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Riding on a light beam

  1. Sep 1, 2008 #1
    Riding on a light beam....

    Einstein, i believe, famously wondered what riding on or next to a light beam would be like. I'm just curious, since at the speed of light the time frame collapses, so time ceases to move or exist, would Einstein actually "see" light that was "frozen"? doesn't this violate the uncertainty principle as well??
     
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  3. Sep 1, 2008 #2

    JesseM

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    Re: Riding on a light beam....

    In relativity the thought-experiment doesn't exactly make sense, since an object moving at light speed doesn't have its own rest frame so you can't really talk about what it would observer. It might be seen as something more like an attempt at a reductio ad absurdum of other theories which say it should be possible, like the aether model of light. Go here for a good discussion of the history of this thought-experiment and what role it may have played in Einstein's thinking about relativity:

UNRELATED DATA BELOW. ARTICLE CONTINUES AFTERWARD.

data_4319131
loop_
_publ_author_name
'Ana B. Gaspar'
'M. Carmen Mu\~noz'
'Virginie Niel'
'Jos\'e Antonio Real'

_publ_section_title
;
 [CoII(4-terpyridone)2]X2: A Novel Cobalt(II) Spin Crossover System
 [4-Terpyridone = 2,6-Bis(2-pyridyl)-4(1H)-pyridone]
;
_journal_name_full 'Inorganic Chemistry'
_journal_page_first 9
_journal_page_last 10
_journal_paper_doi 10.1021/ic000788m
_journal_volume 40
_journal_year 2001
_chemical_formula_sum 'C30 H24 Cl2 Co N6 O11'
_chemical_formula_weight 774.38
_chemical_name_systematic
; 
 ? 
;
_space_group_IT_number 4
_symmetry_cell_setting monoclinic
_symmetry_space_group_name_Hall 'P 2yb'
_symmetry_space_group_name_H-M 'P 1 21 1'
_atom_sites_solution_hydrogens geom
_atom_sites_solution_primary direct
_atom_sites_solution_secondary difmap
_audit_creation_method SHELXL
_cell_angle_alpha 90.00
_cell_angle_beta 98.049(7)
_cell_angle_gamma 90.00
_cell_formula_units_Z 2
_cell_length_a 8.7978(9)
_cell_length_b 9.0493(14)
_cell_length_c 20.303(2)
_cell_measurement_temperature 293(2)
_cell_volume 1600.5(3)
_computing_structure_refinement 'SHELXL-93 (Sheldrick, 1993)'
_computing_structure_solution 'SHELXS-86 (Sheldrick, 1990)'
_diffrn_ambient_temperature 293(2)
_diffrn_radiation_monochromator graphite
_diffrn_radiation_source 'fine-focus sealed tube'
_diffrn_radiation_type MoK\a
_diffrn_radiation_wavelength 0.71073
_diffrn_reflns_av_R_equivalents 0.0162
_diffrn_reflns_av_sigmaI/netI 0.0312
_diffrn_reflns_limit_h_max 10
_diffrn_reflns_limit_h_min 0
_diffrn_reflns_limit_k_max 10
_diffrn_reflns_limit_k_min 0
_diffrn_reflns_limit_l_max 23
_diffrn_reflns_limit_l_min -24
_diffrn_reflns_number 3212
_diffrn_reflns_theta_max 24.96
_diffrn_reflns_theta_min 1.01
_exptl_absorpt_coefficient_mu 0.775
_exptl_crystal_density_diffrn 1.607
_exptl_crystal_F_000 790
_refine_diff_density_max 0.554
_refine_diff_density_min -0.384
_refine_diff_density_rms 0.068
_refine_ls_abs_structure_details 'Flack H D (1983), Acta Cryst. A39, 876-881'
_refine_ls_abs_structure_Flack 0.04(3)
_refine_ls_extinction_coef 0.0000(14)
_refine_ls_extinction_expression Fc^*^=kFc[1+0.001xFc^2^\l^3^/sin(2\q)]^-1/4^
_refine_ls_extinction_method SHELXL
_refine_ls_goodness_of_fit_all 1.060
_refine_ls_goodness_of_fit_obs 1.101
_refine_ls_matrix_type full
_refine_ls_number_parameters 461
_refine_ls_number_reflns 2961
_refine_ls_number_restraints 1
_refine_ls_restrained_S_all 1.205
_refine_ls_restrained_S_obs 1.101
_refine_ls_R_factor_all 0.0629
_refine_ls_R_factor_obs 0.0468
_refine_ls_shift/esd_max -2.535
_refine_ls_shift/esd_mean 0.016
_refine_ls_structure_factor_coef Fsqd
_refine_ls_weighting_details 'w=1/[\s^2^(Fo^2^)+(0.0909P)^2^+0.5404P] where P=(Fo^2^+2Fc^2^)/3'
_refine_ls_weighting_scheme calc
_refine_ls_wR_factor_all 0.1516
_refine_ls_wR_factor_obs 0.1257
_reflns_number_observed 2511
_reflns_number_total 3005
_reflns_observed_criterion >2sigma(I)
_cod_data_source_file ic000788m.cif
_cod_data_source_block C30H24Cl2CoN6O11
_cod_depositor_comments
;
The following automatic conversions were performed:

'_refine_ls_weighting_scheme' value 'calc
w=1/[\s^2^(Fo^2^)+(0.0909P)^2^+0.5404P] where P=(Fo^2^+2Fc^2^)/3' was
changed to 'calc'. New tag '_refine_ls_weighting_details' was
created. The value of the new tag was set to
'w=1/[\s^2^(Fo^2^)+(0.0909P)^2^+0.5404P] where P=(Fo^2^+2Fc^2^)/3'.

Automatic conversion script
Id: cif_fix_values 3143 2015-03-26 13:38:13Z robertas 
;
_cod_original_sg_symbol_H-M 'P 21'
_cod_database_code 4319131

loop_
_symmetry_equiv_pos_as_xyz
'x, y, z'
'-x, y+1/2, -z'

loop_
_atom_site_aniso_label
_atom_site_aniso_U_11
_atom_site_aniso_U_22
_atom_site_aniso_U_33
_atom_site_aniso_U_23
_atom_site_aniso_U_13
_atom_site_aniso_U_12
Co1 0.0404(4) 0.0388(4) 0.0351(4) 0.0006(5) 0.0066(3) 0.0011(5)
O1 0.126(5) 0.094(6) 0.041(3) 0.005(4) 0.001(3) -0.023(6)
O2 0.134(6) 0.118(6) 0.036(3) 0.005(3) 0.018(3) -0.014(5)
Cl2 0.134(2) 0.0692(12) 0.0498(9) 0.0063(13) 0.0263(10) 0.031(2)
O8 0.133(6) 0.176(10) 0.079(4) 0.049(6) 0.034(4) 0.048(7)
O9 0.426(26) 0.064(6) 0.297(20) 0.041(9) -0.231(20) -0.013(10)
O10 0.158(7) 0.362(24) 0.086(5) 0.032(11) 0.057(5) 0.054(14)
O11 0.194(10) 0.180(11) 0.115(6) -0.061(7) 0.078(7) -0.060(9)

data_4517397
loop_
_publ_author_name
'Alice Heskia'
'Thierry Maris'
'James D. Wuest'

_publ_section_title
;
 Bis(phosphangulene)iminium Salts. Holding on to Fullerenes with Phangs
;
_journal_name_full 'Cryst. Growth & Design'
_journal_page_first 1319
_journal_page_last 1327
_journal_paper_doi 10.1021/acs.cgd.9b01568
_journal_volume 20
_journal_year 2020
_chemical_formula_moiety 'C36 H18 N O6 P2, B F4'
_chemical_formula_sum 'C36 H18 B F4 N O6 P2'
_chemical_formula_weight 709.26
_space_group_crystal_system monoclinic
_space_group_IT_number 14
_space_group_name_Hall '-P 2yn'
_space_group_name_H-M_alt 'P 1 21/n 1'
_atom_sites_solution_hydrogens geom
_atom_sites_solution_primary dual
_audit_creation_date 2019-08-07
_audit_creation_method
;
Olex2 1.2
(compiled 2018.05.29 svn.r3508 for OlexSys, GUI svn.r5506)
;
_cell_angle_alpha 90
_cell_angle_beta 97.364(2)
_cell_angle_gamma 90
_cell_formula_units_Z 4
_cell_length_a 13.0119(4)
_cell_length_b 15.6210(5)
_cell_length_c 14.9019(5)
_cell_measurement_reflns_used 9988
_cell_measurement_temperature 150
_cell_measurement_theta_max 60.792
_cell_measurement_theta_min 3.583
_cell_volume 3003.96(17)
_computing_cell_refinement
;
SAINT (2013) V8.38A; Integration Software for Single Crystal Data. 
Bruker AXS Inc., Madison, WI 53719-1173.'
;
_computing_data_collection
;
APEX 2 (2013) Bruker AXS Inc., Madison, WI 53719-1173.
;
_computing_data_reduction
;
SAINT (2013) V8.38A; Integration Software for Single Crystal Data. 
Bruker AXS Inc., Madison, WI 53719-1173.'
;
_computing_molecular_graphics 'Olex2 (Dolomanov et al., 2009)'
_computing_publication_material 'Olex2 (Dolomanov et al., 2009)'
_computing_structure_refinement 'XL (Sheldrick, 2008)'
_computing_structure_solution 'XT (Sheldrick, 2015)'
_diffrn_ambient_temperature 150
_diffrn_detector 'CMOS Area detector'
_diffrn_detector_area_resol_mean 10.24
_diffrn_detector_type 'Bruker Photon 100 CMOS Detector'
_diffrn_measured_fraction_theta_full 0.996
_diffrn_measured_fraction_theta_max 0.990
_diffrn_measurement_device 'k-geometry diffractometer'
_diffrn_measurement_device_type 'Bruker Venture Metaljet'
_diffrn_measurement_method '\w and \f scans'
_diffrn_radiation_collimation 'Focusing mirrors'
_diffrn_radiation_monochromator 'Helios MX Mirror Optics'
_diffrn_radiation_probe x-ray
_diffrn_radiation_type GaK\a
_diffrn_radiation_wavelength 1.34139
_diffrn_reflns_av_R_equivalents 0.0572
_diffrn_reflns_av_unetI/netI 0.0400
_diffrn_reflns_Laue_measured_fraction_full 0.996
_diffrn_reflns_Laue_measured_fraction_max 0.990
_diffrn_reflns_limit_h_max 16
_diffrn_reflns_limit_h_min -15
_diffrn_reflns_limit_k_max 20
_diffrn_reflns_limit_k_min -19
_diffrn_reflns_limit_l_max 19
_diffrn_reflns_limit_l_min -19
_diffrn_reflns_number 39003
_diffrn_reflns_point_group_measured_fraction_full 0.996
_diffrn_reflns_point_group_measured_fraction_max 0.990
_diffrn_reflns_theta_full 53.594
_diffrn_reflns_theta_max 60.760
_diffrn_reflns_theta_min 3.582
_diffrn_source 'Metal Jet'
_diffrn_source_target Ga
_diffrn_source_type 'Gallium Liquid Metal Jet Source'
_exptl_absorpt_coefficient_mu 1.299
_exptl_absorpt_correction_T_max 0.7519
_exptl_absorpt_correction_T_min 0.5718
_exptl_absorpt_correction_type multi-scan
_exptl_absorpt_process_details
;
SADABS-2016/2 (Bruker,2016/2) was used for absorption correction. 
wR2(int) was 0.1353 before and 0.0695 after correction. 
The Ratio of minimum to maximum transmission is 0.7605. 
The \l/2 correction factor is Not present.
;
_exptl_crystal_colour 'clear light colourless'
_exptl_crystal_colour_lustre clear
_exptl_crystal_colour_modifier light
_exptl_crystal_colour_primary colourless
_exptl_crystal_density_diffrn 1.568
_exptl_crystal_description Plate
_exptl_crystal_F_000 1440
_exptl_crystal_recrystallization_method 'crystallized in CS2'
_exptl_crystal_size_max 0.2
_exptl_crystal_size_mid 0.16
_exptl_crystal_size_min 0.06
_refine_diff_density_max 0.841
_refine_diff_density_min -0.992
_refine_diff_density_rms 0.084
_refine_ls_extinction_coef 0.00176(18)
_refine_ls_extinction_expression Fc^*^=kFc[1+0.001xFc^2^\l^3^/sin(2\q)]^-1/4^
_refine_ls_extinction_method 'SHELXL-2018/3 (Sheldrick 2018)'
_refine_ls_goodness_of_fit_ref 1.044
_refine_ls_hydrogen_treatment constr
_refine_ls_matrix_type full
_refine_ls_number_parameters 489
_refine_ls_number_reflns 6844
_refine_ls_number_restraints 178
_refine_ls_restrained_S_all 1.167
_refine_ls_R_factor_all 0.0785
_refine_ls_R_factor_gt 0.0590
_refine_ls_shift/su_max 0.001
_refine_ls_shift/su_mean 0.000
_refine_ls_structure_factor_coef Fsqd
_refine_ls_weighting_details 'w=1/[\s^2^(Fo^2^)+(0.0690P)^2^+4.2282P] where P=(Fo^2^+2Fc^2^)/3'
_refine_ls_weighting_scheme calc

http://www.pitt.edu/~jdnorton/Goodies/Chasing_the_light/index.html
     
  4. Sep 5, 2008 #3

    atyy

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    Re: Riding on a light beam....

    In quantum mechanics, the probability amplitude evolves deterministically, so we just treat the electromagnetic wave as a probability amplitude, and it doesn't violate the uncertainty principle. In this view, the typical plane electromagnetic wave doesn't contain a definite number of photons.

    For another discussion about how to make sense of the idea that light does not "experience" time, look at posts #24 and after on https://www.physicsforums.com/showthread.php?t=252523.
     
    Last edited: Sep 5, 2008
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